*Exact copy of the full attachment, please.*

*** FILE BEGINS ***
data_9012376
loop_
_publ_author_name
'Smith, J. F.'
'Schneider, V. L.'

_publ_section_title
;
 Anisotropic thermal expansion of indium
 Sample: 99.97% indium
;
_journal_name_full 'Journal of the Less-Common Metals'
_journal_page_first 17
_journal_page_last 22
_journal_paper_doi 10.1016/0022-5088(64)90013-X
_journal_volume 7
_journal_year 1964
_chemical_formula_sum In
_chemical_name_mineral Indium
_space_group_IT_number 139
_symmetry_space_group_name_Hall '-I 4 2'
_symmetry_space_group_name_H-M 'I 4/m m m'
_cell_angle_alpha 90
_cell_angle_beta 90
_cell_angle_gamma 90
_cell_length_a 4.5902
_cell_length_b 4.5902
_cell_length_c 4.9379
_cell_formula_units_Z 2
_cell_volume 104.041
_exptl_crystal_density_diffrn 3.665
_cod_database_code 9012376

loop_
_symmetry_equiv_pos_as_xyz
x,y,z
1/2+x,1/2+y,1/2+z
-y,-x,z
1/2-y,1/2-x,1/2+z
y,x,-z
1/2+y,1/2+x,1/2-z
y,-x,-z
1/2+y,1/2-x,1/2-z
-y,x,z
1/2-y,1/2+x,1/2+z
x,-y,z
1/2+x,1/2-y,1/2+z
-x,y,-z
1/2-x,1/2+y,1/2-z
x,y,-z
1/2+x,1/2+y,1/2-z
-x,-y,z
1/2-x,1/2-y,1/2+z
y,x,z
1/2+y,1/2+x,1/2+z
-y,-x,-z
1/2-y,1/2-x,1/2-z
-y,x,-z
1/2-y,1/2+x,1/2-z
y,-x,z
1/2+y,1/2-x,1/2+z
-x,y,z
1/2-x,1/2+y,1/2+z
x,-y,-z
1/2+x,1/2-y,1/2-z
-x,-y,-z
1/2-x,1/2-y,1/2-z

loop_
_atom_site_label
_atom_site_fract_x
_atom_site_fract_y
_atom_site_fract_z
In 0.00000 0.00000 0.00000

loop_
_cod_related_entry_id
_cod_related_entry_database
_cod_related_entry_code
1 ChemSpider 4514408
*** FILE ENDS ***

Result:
data_9012376
loop_
_publ_author_name
'Smith, J. F.'
'Schneider, V. L.'

_publ_section_title
;
 Anisotropic thermal expansion of indium
 Sample: 99.97% indium
;
_journal_name_full 'Journal of the Less-Common Metals'
_journal_page_first 17
_journal_page_last 22
_journal_paper_doi 10.1016/0022-5088(64)90013-X
_journal_volume 7
_journal_year 1964
_chemical_formula_sum In
_chemical_name_mineral Indium
_space_group_IT_number 139
_symmetry_space_group_name_Hall '-I 4 2'
_symmetry_space_group_name_H-M 'I 4/m m m'
_cell_angle_alpha 90
_cell_angle_beta 90
_cell_angle_gamma 90
_cell_length_a 4.5902
_cell_length_b 4.5902
_cell_length_c 4.9379
_cell_formula_units_Z 2
_cell_volume 104.041
_exptl_crystal_density_diffrn 3.665
_cod_database_code 9012376

loop_
_symmetry_equiv_pos_as_xyz
x,y,z
1/2+x,1/2+y,1/2+z
-y,-x,z
1/2-y,1/2-x,1/2+z
y,x,-z
1/2+y,1/2+x,1/2-z
y,-x,-z
1/2+y,1/2-x,1/2-z
-y,x,z
1/2-y,1/2+x,1/2+z
x,-y,z
1/2+x,1/2-y,1/2+z
-x,y,-z
1/2-x,1/2+y,1/2-z
x,y,-z
1/2+x,1/2+y,1/2-z
-x,-y,z
1/2-x,1/2-y,1/2+z
y,x,z
1/2+y,1/2+x,1/2+z
-y,-x,-z
1/2-y,1/2-x,1/2-z
-y,x,-z
1/2-y,1/2+x,1/2-z
y,-x,z
1/2+y,1/2-x,1/2+z
-x,y,z
1/2-x,1/2+y,1/2+z
x,-y,-z
1/2+x,1/2-y,1/2-z
-x,-y,-z
1/2-x,1/2-y,1/2-z

loop_
_atom_site_label
_atom_site_fract_x
_atom_site_fract_y
_atom_site_fract_z
In 0.00000 0.00000 0.00000

loop_
_cod_related_entry_id
_cod_related_entry_database
_cod_related_entry_code
1 ChemSpider 4514408